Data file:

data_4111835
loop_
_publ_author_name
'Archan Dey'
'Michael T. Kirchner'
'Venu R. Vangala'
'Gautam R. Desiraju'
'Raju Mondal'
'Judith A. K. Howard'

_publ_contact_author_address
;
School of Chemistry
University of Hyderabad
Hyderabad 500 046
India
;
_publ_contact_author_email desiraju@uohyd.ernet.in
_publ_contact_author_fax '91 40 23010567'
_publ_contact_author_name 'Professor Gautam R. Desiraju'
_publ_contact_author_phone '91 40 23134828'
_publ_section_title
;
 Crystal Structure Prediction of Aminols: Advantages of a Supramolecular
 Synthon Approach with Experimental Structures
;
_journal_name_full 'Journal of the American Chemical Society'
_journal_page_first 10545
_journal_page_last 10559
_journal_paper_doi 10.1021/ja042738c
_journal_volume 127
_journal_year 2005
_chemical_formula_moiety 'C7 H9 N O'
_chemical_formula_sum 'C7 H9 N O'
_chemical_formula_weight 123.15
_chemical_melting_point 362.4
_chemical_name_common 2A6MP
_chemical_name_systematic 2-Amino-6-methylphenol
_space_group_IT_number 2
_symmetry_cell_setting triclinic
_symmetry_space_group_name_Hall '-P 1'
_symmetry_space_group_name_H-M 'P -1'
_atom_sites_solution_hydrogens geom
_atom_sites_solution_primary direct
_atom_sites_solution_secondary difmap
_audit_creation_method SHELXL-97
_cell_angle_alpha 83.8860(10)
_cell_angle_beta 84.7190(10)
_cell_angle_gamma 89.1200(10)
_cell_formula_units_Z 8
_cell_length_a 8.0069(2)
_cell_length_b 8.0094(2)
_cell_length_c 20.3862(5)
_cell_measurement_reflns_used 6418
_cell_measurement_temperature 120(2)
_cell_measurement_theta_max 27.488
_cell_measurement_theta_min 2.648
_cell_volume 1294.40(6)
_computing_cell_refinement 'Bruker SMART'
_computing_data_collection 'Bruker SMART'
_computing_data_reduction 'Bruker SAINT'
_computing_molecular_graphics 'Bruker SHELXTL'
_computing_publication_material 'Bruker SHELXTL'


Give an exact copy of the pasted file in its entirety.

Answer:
data_4111835
loop_
_publ_author_name
'Archan Dey'
'Michael T. Kirchner'
'Venu R. Vangala'
'Gautam R. Desiraju'
'Raju Mondal'
'Judith A. K. Howard'

_publ_contact_author_address
;
School of Chemistry
University of Hyderabad
Hyderabad 500 046
India
;
_publ_contact_author_email desiraju@uohyd.ernet.in
_publ_contact_author_fax '91 40 23010567'
_publ_contact_author_name 'Professor Gautam R. Desiraju'
_publ_contact_author_phone '91 40 23134828'
_publ_section_title
;
 Crystal Structure Prediction of Aminols: Advantages of a Supramolecular
 Synthon Approach with Experimental Structures
;
_journal_name_full 'Journal of the American Chemical Society'
_journal_page_first 10545
_journal_page_last 10559
_journal_paper_doi 10.1021/ja042738c
_journal_volume 127
_journal_year 2005
_chemical_formula_moiety 'C7 H9 N O'
_chemical_formula_sum 'C7 H9 N O'
_chemical_formula_weight 123.15
_chemical_melting_point 362.4
_chemical_name_common 2A6MP
_chemical_name_systematic 2-Amino-6-methylphenol
_space_group_IT_number 2
_symmetry_cell_setting triclinic
_symmetry_space_group_name_Hall '-P 1'
_symmetry_space_group_name_H-M 'P -1'
_atom_sites_solution_hydrogens geom
_atom_sites_solution_primary direct
_atom_sites_solution_secondary difmap
_audit_creation_method SHELXL-97
_cell_angle_alpha 83.8860(10)
_cell_angle_beta 84.7190(10)
_cell_angle_gamma 89.1200(10)
_cell_formula_units_Z 8
_cell_length_a 8.0069(2)
_cell_length_b 8.0094(2)
_cell_length_c 20.3862(5)
_cell_measurement_reflns_used 6418
_cell_measurement_temperature 120(2)
_cell_measurement_theta_max 27.488
_cell_measurement_theta_min 2.648
_cell_volume 1294.40(6)
_computing_cell_refinement 'Bruker SMART'
_computing_data_collection 'Bruker SMART'
_computing_data_reduction 'Bruker SAINT'
_computing_molecular_graphics 'Bruker SHELXTL'
_computing_publication_material 'Bruker SHELXTL'